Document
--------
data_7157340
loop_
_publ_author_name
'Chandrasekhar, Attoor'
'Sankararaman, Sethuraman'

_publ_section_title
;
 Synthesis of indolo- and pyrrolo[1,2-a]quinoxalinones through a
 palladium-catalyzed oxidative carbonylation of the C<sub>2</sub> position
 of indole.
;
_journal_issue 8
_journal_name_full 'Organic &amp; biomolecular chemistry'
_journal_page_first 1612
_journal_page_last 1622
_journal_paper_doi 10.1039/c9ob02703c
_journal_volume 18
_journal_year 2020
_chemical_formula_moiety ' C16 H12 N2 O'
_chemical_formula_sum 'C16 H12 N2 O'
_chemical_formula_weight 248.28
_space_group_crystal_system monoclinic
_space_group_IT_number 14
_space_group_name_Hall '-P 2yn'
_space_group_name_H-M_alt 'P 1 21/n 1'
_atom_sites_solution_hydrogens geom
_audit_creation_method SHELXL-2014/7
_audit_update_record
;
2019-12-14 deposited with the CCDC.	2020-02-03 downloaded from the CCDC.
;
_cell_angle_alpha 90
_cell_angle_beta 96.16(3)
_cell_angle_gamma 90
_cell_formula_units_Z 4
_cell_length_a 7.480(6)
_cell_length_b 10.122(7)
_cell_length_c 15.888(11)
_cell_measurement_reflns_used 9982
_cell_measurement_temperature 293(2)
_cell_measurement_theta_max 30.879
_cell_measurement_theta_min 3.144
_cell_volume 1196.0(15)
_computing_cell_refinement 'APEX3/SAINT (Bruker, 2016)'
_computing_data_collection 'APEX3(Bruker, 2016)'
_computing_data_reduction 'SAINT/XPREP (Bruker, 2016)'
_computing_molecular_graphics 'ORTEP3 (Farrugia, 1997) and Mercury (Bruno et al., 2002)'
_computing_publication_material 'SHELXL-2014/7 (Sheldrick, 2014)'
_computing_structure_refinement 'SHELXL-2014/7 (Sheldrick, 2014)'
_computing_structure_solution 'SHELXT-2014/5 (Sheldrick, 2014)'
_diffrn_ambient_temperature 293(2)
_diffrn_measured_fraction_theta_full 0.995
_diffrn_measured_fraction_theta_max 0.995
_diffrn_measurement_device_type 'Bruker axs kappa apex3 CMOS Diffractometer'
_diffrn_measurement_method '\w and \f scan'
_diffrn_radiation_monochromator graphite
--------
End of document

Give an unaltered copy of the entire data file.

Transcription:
data_7157340
loop_
_publ_author_name
'Chandrasekhar, Attoor'
'Sankararaman, Sethuraman'

_publ_section_title
;
 Synthesis of indolo- and pyrrolo[1,2-a]quinoxalinones through a
 palladium-catalyzed oxidative carbonylation of the C<sub>2</sub> position
 of indole.
;
_journal_issue 8
_journal_name_full 'Organic &amp; biomolecular chemistry'
_journal_page_first 1612
_journal_page_last 1622
_journal_paper_doi 10.1039/c9ob02703c
_journal_volume 18
_journal_year 2020
_chemical_formula_moiety ' C16 H12 N2 O'
_chemical_formula_sum 'C16 H12 N2 O'
_chemical_formula_weight 248.28
_space_group_crystal_system monoclinic
_space_group_IT_number 14
_space_group_name_Hall '-P 2yn'
_space_group_name_H-M_alt 'P 1 21/n 1'
_atom_sites_solution_hydrogens geom
_audit_creation_method SHELXL-2014/7
_audit_update_record
;
2019-12-14 deposited with the CCDC.	2020-02-03 downloaded from the CCDC.
;
_cell_angle_alpha 90
_cell_angle_beta 96.16(3)
_cell_angle_gamma 90
_cell_formula_units_Z 4
_cell_length_a 7.480(6)
_cell_length_b 10.122(7)
_cell_length_c 15.888(11)
_cell_measurement_reflns_used 9982
_cell_measurement_temperature 293(2)
_cell_measurement_theta_max 30.879
_cell_measurement_theta_min 3.144
_cell_volume 1196.0(15)
_computing_cell_refinement 'APEX3/SAINT (Bruker, 2016)'
_computing_data_collection 'APEX3(Bruker, 2016)'
_computing_data_reduction 'SAINT/XPREP (Bruker, 2016)'
_computing_molecular_graphics 'ORTEP3 (Farrugia, 1997) and Mercury (Bruno et al., 2002)'
_computing_publication_material 'SHELXL-2014/7 (Sheldrick, 2014)'
_computing_structure_refinement 'SHELXL-2014/7 (Sheldrick, 2014)'
_computing_structure_solution 'SHELXT-2014/5 (Sheldrick, 2014)'
_diffrn_ambient_temperature 293(2)
_diffrn_measured_fraction_theta_full 0.995
_diffrn_measured_fraction_theta_max 0.995
_diffrn_measurement_device_type 'Bruker axs kappa apex3 CMOS Diffractometer'
_diffrn_measurement_method '\w and \f scan'
_diffrn_radiation_monochromator graphite